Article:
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How Lloyd Morrisett Built Sesame Street, From the Foundation Up

Sesame Street's most famous origin story centers on a 1966 dinner party. But the program was actually the culmination of a career that began much earlier.

Lloyd N. Morrisett, a psychologist who forged a career in philanthropic foundations, died in San Diego last month at 93. He is best known as the co-founder of Sesame Street, and yet, in the collective memory of Sesame Street’s staff and fans, he primarily has been credited with only two interventions in the show’s creation. One was his role in formulating the initial idea for Sesame Street at a 1966 dinner party, during which he noted his young daughter’s attraction to television and asked his friend, TV producer Joan Ganz Cooney, if she thought television could teach preschoolers. The other was Morrisett’s willingness to mobilize his connections in government and philanthropy to secure funding for the 1968 establishment of the Children’s Television Workshop, the nonprofit organization created to produce the program. Those contributions were indeed critical to Sesame Street’s existence, but over the course of his career, Morrisett’s influence on the program was considerably more extensive and profound.

Morrisett gave Sesame Street the characteristics that made it unique and that were critical to its reputation and longevity: its experimental nature, its educational curriculum, and its structure as a collaboration between academic psychologists and television producers. For Morrisett, the 1966 dinner party discussion represented not the first glimmer of a radical new idea, but rather the continuation of years of work in psychology and philanthropy. It was the moment he put all the pieces together and saw a way to address the increasingly urgent problems of racial and economic inequality. As a program officer at Carnegie Corporation, Morrisett was skilled at seeing connections between concepts, and turning them into relationships between people by facilitating new research and collaborative endeavors. He knew people with commitments to new ideas, people with the skills to implement those ideas, and people with the resources to support them. In short, he recognized that an experimental program for preschoolers was possible and could offer the opportunity to put psychology research and philanthropy to use for public service on a national scale.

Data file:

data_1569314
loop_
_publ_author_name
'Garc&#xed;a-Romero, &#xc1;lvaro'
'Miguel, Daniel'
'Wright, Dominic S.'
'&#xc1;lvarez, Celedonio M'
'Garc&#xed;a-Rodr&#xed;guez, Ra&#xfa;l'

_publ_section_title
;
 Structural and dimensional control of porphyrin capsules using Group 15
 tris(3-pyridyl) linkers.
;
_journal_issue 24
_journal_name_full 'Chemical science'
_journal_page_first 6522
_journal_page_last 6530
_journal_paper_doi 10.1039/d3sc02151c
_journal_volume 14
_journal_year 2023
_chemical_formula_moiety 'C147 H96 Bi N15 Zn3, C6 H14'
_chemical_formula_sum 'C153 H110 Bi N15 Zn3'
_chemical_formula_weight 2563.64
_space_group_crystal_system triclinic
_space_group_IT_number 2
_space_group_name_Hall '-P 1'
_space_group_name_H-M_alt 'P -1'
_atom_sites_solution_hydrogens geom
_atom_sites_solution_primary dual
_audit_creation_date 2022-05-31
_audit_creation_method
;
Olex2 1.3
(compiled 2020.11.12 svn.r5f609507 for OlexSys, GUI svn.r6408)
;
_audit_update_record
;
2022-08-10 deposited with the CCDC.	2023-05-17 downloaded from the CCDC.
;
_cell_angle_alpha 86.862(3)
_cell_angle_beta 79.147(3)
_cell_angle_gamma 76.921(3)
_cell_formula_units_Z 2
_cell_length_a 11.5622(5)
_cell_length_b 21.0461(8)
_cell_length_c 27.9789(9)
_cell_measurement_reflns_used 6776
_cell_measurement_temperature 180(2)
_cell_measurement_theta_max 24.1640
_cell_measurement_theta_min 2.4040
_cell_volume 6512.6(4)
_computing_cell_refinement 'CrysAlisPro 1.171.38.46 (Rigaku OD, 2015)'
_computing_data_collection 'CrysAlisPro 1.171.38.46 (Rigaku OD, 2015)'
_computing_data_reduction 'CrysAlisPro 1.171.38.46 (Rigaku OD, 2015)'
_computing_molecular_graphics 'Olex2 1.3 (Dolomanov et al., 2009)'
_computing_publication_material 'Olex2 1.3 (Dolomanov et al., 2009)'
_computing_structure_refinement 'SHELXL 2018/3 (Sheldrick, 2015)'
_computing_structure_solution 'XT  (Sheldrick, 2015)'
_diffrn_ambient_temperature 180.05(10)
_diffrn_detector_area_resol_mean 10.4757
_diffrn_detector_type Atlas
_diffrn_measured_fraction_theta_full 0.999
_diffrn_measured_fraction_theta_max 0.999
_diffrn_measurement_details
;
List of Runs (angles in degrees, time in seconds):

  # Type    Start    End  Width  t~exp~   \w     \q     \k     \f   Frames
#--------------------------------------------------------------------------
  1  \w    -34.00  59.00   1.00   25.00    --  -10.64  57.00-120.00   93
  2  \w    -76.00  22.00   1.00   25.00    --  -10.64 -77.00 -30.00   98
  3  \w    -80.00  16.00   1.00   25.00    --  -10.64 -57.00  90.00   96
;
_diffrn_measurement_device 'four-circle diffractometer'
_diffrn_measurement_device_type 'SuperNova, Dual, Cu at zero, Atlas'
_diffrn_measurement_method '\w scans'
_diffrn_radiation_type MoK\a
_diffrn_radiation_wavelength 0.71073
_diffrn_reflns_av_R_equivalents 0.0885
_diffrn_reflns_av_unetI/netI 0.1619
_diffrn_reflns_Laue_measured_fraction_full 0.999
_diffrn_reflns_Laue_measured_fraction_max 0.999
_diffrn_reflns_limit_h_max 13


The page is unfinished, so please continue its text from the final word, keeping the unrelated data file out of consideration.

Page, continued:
The early 1960s seemed full of promise for Morrisett. Along with the rest of America, he witnessed the power and possibilities of television: in 1960 as underdog presidential candidate John F. Kennedy’s agility with the medium turned the tide in his favor; in 1961 as FCC Chairman Newton Minow challenged the broadcast industry to produce something better than the “vast wasteland” of programming it had created; in 1962 as ABC began broadcasting in color to the 90% of Americans who owned a set; and in 1963 as civil rights activists expertly used the medium to bring nationwide attention to the Black freedom struggle. The early 1960s were a hopeful time for Morrisett personally and intellectually, too, as he embarked on an exciting new career: philanthropy. Born in Oklahoma in 1929, he had grown up in New York and Los Angeles and earned a Ph.D. in psychology from Yale in 1956, fully expecting to follow in his father’s footsteps as a professor. At UC Berkeley, however, he did not find teaching satisfying and he was unsure what to do instead. He left academia first for the world of nonprofits with the Social Sciences Research Council in New York, but within a year, fellow psychologist John W. Gardner offered him a job at Carnegie. “This was a bolt from the blue,” he remarked later, “I knew nothing about foundations.”[1]

At Carnegie, Morrisett found a mentor in Gardner, and a role in shaping the cutting edge of the field of psychology. Historian Ellen Condliffe Lagemann describes Gardner’s leadership style at Carnegie as one that centered on “a process of continuous, collaborative group reflection,” and a recognition that his staff’s “time, thought, knowledge and expertise constituted a resource at least as valuable as the Corporation’s endowment.”[2] Gardner, himself a psychologist, focused the foundation’s priorities on social science research in the service of education. Under his leadership, Carnegie financed what Morrisett described as “the ferment, really, that led to the flowering of cognitive psychology,” including the establishment of a Center for Cognitive Studies at Harvard University led by Jerome S. Bruner. The foundation also supported research on the role of environment in development and the possibilities of compensatory education to level the playing field for “disadvantaged” children. Morrisett’s own study of psychology had been concerned with human learning, creativity, and communication; for his work at Carnegie, he developed additional expertise in early childhood education.